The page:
“Heeey there, ooooo, hey honey! Honey heeeeey, how you doing today?”
I kept my eyes firmly on the page I was reading but my thought process went something like this: “Wait, what? There’s got to be someone else he’s talking to, oh fuuuuuck he’s talking to me.”
As the two men walked by me, I tensed up but continued staring at the page and then I heard this.
“Awwwww nothing? Well ok then, you have a nice day, honey!”
And then I was able to relax. Because, if you’ve ever been in this situation (and if you’re a woman, I know you have) sometimes the next line after “Hey baby” is “Well fuck off then, bitch, I’m just trying to be nice!” or “What, can’t take a compliment, fucking rude bitch!” or “Lol, whatever, you’re a fat fuck anyway!”
You get the picture, yes?
So while I continued to wait, I found myself feeling grateful that this, my first catcalling experience in ages, was at least relatively polite. I mean, as polite as unsolicited attention from a total stranger who may or may not want to harm you can be, anyway. But I was still pretty annoyed that this random stranger made me uncomfortable, even for just a few seconds. Who did he think he was, that he had that right? Annoyed escalated quickly to angry and to “why didn’t I just tell him to fuck off?” Oh, I know why. Because I was, like most women, raised to NOT make a scene. So after that, annoyed and angry with him, became annoyed and angry with myself. All in the space of a few minutes. Thanks, guy, for wrecking my day.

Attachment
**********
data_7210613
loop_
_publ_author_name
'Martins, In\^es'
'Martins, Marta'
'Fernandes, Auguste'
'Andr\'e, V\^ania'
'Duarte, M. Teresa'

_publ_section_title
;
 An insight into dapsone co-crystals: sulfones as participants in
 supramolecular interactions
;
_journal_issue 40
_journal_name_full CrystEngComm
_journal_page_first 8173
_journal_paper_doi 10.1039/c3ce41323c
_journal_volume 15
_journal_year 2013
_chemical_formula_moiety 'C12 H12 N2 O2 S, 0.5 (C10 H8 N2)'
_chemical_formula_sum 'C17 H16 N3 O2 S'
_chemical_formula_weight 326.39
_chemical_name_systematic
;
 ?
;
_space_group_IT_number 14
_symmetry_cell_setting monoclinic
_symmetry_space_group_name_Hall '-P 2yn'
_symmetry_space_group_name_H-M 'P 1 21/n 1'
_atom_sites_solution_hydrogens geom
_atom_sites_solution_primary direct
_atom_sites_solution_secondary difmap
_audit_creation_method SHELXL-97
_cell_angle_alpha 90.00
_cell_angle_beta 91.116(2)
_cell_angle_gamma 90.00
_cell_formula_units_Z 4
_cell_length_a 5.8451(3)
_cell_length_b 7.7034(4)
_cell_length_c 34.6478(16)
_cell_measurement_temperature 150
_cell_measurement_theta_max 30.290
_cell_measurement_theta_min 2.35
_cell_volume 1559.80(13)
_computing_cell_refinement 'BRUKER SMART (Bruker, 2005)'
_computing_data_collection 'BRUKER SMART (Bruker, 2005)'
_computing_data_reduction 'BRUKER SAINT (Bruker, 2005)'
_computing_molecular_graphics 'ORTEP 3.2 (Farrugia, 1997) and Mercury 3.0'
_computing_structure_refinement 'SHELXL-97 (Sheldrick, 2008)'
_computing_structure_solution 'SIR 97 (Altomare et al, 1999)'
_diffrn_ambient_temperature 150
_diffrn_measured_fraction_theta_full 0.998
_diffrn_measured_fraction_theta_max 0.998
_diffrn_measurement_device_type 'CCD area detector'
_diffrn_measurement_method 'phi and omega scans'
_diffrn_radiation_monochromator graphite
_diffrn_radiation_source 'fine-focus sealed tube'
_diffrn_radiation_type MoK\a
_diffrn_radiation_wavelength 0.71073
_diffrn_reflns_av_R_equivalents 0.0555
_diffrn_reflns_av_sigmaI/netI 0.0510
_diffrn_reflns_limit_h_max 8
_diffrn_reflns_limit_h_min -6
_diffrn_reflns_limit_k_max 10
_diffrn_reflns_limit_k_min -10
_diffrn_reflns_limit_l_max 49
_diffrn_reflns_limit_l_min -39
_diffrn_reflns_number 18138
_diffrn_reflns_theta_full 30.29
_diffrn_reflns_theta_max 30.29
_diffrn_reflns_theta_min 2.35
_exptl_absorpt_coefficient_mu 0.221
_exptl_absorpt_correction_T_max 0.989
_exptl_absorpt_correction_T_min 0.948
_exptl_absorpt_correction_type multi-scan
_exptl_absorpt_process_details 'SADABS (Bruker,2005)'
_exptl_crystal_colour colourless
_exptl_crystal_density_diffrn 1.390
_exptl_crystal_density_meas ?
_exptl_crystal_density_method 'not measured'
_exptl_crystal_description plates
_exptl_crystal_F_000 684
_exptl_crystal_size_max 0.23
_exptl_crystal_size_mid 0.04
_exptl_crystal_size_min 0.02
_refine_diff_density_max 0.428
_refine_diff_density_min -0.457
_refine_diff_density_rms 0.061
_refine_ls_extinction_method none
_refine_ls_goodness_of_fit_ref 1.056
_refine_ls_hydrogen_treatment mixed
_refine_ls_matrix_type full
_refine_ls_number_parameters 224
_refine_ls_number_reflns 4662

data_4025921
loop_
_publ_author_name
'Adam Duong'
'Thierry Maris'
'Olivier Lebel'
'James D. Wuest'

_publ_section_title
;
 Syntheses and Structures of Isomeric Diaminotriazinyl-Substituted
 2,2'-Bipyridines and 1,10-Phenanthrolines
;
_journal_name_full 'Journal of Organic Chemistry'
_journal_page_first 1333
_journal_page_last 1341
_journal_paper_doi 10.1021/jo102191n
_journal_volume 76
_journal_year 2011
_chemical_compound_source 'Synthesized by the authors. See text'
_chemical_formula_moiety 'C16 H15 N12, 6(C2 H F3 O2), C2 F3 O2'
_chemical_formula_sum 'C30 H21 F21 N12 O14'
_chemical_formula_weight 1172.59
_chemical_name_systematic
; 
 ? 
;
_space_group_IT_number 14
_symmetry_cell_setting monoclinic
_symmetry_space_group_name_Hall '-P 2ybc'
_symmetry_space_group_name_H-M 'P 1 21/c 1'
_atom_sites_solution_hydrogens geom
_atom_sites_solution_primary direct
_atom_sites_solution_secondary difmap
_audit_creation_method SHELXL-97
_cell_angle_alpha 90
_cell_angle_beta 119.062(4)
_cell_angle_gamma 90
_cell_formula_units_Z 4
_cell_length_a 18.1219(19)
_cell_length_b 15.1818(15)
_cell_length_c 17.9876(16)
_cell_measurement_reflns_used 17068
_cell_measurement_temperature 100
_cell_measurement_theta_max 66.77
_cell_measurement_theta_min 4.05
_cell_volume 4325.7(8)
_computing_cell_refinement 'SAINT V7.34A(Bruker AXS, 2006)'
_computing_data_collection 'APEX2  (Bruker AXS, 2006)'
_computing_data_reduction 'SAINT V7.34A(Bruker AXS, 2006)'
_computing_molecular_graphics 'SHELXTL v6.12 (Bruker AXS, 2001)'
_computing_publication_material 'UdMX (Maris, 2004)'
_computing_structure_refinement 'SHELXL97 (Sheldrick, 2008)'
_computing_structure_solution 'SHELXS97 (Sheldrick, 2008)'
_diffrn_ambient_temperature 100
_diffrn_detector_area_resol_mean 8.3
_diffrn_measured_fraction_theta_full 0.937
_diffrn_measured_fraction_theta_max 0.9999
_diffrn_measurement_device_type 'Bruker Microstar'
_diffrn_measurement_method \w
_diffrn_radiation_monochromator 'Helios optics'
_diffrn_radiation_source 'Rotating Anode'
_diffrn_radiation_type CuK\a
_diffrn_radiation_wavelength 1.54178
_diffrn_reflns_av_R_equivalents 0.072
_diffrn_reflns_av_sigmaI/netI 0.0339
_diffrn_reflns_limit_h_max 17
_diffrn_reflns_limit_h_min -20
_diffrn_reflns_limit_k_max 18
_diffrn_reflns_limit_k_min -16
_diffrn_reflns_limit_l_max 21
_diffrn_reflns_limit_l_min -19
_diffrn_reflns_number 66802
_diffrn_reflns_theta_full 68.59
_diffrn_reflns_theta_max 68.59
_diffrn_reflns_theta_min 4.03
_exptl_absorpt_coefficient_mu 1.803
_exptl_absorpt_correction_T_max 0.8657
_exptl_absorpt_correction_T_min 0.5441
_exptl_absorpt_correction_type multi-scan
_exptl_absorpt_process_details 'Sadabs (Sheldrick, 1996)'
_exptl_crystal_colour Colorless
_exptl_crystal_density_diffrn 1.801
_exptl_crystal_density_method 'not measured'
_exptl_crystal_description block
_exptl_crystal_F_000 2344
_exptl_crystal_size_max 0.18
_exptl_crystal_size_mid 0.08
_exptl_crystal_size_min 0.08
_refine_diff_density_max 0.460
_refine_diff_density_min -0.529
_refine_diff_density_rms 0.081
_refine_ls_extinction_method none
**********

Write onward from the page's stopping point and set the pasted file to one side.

Ten minutes later, STILL waiting for my bus, the same guy walked back up the street, this time on his own. Now I was bracing myself for whatever he was going to hurl at me, and I was going to be ready with a profanity-laden retort. And I heard this as he came toward me:
“Damn, girl! Are you still waiting for that bus? That’s a shame in all this heat! If I was your man, I’d make sure you had a ride home every day!”
And that was the end of my resting bitch face. I couldn’t help it. I looked up at the guy, laughed so hard, and said: “I will be sure to tell my man that when and if I get home.” He just smiled, and kept walking.
I remember thinking “Huh. Well played.” This was a situation that started off badly, could have gone worse, and yet ended up…ok. It’s like catcalling, but…interesting, and smart…or something? I don’t even know, but maybe because I was bracing for an insult, this guy took me by surprise with something other than the same old same old tired schtick. It was refreshing, almost. And, let’s be honest, pretty funny.
There is no moral to this story. There is no “see, not everyone who catcalls is awful!” lesson to be taken from here. It’s still not right to see a person and make them uncomfortable by commenting on how they look, what they’re wearing, or what you’d like to do to them. Ever. No matter how “nice” it might sound to you, to them, it’s an invasion of their space, their privacy. And it’s never right.
I still refrain from making eye contact with people, I still keep my nose in my book and have my earbuds firmly in place when I’m on the bus. And my resting cut a bitch face continues to be perfect. But I do laugh when I tell that story. Because if you’re going to catcall, fellas? At least put some thought into it.